As well as the canals, Venice's attractions relate to its architecture, art and rich history. Venice tours should include a visit to the Doge's Palace, St Mark's Basilica and the Correr Museum. Apart from the best-known attractions, there are innumerable other museums and churches for you to visit.
Venice has a mixed reputation for eating out, but also has some fantastic restaurants. Choose carefully, and you'll have as good a meal as you'll find anywhere in Italy. If you're sampling the Venetian nightlife, then be sure to have a Bellini - this luscious cocktail was invented here.
If you cannot visit Italy without passing up the opportunity to acquire some designer gear, then go shopping at designer boutiques in between seeing the amazing Venetian sights. Venice is enduringly popular with all sorts of holidaymakers. It truly is one of those cities that everyone should visit at least once.
Venice is dotted with a number of public squares. St. Mark's Square (the Piazza San Marco) is Venice's largest and most crowded. St. Mark's Square is a popular meeting place for tour groups - and pigeons. Visitors can often be seen feeding the city's most famous residents. Among the buildings lining the perimeter of the square are St. Mark's Basilica, Venice's most famous church; the Doge's Palace; St. Mark's Clocktower; St. Mark's Campanile (bell tower), which provides stunning views of Venice from its top; and a number of outdoor cafes.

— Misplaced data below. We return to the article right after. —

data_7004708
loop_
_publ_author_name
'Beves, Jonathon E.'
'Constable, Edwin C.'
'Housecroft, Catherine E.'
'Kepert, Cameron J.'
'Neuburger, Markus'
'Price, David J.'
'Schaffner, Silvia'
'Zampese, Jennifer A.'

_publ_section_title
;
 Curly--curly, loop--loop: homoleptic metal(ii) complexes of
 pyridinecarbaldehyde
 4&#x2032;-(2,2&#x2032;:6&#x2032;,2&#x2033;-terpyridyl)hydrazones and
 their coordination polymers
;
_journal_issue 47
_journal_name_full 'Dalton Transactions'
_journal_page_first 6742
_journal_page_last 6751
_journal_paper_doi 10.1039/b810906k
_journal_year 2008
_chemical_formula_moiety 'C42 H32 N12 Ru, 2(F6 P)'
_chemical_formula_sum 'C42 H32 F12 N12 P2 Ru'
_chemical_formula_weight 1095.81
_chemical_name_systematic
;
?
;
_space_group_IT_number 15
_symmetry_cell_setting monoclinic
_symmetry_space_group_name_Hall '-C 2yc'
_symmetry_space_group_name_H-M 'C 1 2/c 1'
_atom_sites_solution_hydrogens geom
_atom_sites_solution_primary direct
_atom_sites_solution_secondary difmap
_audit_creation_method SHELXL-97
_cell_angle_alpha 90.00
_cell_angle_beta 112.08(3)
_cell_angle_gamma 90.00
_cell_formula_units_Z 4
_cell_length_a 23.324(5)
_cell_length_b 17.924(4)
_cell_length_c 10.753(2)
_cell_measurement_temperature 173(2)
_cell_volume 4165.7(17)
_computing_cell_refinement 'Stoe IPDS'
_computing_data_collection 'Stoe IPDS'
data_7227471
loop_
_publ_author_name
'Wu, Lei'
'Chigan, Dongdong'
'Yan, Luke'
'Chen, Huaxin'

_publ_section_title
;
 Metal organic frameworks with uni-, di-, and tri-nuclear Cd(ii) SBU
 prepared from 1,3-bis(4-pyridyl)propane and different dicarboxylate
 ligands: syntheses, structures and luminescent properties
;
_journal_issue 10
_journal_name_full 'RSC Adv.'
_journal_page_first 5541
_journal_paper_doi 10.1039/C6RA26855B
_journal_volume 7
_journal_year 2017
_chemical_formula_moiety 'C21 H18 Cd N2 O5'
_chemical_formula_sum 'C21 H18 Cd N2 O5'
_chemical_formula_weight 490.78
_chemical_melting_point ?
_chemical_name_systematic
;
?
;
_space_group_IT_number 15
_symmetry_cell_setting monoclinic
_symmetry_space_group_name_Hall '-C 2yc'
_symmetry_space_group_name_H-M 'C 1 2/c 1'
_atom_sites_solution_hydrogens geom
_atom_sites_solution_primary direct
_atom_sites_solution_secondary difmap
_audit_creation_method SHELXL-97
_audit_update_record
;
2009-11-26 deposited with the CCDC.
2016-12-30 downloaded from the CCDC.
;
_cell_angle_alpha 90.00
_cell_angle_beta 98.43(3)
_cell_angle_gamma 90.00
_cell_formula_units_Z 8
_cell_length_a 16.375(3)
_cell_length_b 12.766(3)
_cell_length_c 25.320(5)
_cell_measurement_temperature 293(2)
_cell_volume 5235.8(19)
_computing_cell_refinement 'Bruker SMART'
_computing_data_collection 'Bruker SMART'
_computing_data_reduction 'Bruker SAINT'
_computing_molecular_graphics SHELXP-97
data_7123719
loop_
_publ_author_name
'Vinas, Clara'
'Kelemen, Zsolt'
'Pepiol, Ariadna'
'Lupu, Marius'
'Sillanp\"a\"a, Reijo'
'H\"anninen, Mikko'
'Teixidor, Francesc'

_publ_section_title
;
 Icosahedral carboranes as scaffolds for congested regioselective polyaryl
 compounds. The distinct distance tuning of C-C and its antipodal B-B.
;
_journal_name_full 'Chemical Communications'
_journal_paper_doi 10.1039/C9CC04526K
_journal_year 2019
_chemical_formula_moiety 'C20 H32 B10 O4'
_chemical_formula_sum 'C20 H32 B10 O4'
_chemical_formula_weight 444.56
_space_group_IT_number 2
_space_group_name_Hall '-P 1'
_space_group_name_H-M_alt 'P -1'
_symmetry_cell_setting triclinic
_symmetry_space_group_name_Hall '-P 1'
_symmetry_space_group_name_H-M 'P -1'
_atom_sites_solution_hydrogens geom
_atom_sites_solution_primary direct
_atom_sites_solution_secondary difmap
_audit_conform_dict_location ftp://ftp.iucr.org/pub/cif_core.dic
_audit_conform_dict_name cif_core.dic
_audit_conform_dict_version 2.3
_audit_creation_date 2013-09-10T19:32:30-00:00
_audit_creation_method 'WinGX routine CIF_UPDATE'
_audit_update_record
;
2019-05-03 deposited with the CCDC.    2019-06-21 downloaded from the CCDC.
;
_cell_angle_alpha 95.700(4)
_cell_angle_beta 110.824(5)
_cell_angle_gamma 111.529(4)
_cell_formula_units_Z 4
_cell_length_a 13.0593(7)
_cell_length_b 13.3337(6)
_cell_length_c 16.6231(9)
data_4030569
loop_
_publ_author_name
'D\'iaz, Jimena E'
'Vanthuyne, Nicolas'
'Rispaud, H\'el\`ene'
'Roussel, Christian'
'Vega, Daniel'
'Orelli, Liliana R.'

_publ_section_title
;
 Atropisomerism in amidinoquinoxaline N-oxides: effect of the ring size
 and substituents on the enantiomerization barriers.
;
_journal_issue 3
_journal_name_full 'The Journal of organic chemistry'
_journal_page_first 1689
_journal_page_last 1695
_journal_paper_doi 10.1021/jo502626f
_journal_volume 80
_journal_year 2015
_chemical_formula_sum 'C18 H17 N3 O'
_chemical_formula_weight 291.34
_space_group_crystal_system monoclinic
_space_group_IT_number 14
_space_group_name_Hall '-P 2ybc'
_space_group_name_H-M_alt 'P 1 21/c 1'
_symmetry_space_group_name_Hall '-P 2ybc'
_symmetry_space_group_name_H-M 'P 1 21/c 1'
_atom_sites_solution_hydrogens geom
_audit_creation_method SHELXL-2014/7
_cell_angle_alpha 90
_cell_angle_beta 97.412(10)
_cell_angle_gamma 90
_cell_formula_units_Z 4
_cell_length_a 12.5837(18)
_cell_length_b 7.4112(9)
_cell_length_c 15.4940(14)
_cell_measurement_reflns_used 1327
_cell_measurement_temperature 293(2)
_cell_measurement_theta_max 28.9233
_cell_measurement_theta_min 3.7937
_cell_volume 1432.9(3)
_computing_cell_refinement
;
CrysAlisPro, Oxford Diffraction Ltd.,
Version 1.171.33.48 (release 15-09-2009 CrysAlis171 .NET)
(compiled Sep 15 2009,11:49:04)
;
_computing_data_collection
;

Venice is home to several churches and small chapels. Next to St. Mark's Basilica, the city's second most famous church is the Basilica di Santa Maria della Salute. The Salute, as it is known, is one of Italy's most photographed churches, and it is easy to see why. It seems to float on the canal, its intricate dome dominating the horizon.
Venice is known for its artisan traditions, particularly that of glass-blowing and lace-making. The center of Venice's glass-making trade is the nearby island of Murano. Murano has been making glass since the 13 th century and is home to the Glass Museum (Museo Vetrario). Visitors can find exquisite glass vases, wine goblets, and jewelry at any number of local shops. The island of Burano is home to Venice's lace-making trade. The Museum of Burano showcases the different lace-making techniques that have been used since the 16 th century, including examples of intricately-woven tablecloths, fans, and gloves.
There is no car traffic in Venice. The city is best navigated on foot or by water buses (vaporetti) or water taxis. The most popular way for visitors to travel within Venice is by gondola. Nothing epitomizes the Venetian experience more than riding a gondola along the Grand Canal.
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The team at Venice eGuide very much hope that you enjoy your Venice holidays and have a wonderful time in Venice.